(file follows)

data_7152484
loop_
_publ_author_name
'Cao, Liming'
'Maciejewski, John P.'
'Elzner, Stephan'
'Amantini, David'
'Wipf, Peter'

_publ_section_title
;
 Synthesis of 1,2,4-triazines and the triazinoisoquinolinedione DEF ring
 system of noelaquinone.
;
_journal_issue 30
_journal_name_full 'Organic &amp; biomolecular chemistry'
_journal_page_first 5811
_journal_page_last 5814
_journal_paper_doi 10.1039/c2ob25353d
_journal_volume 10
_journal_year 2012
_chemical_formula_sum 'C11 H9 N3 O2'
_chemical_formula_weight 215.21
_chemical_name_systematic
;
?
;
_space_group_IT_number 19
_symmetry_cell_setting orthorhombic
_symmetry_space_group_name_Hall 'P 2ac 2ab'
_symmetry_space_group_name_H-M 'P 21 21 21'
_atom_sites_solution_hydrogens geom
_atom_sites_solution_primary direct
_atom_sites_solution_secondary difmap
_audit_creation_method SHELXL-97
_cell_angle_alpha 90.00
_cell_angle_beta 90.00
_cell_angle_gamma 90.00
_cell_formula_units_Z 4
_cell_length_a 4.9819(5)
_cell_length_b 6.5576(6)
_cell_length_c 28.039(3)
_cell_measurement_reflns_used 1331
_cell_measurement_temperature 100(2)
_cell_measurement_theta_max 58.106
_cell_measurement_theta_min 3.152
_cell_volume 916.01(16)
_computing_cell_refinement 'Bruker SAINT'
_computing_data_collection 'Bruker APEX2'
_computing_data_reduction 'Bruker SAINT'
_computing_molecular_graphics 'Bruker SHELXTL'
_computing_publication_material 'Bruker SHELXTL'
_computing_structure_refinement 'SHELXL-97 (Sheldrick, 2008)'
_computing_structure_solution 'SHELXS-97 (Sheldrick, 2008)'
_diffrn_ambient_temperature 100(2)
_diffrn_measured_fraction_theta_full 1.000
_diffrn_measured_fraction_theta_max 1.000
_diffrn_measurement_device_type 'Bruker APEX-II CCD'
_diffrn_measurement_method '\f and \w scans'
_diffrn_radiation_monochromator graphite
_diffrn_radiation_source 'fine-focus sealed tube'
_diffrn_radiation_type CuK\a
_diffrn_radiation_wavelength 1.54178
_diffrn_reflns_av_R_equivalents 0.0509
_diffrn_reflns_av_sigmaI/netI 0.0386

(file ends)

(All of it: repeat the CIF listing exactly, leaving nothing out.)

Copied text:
data_7152484
loop_
_publ_author_name
'Cao, Liming'
'Maciejewski, John P.'
'Elzner, Stephan'
'Amantini, David'
'Wipf, Peter'

_publ_section_title
;
 Synthesis of 1,2,4-triazines and the triazinoisoquinolinedione DEF ring
 system of noelaquinone.
;
_journal_issue 30
_journal_name_full 'Organic &amp; biomolecular chemistry'
_journal_page_first 5811
_journal_page_last 5814
_journal_paper_doi 10.1039/c2ob25353d
_journal_volume 10
_journal_year 2012
_chemical_formula_sum 'C11 H9 N3 O2'
_chemical_formula_weight 215.21
_chemical_name_systematic
;
?
;
_space_group_IT_number 19
_symmetry_cell_setting orthorhombic
_symmetry_space_group_name_Hall 'P 2ac 2ab'
_symmetry_space_group_name_H-M 'P 21 21 21'
_atom_sites_solution_hydrogens geom
_atom_sites_solution_primary direct
_atom_sites_solution_secondary difmap
_audit_creation_method SHELXL-97
_cell_angle_alpha 90.00
_cell_angle_beta 90.00
_cell_angle_gamma 90.00
_cell_formula_units_Z 4
_cell_length_a 4.9819(5)
_cell_length_b 6.5576(6)
_cell_length_c 28.039(3)
_cell_measurement_reflns_used 1331
_cell_measurement_temperature 100(2)
_cell_measurement_theta_max 58.106
_cell_measurement_theta_min 3.152
_cell_volume 916.01(16)
_computing_cell_refinement 'Bruker SAINT'
_computing_data_collection 'Bruker APEX2'
_computing_data_reduction 'Bruker SAINT'
_computing_molecular_graphics 'Bruker SHELXTL'
_computing_publication_material 'Bruker SHELXTL'
_computing_structure_refinement 'SHELXL-97 (Sheldrick, 2008)'
_computing_structure_solution 'SHELXS-97 (Sheldrick, 2008)'
_diffrn_ambient_temperature 100(2)
_diffrn_measured_fraction_theta_full 1.000
_diffrn_measured_fraction_theta_max 1.000
_diffrn_measurement_device_type 'Bruker APEX-II CCD'
_diffrn_measurement_method '\f and \w scans'
_diffrn_radiation_monochromator graphite
_diffrn_radiation_source 'fine-focus sealed tube'
_diffrn_radiation_type CuK\a
_diffrn_radiation_wavelength 1.54178
_diffrn_reflns_av_R_equivalents 0.0509
_diffrn_reflns_av_sigmaI/netI 0.0386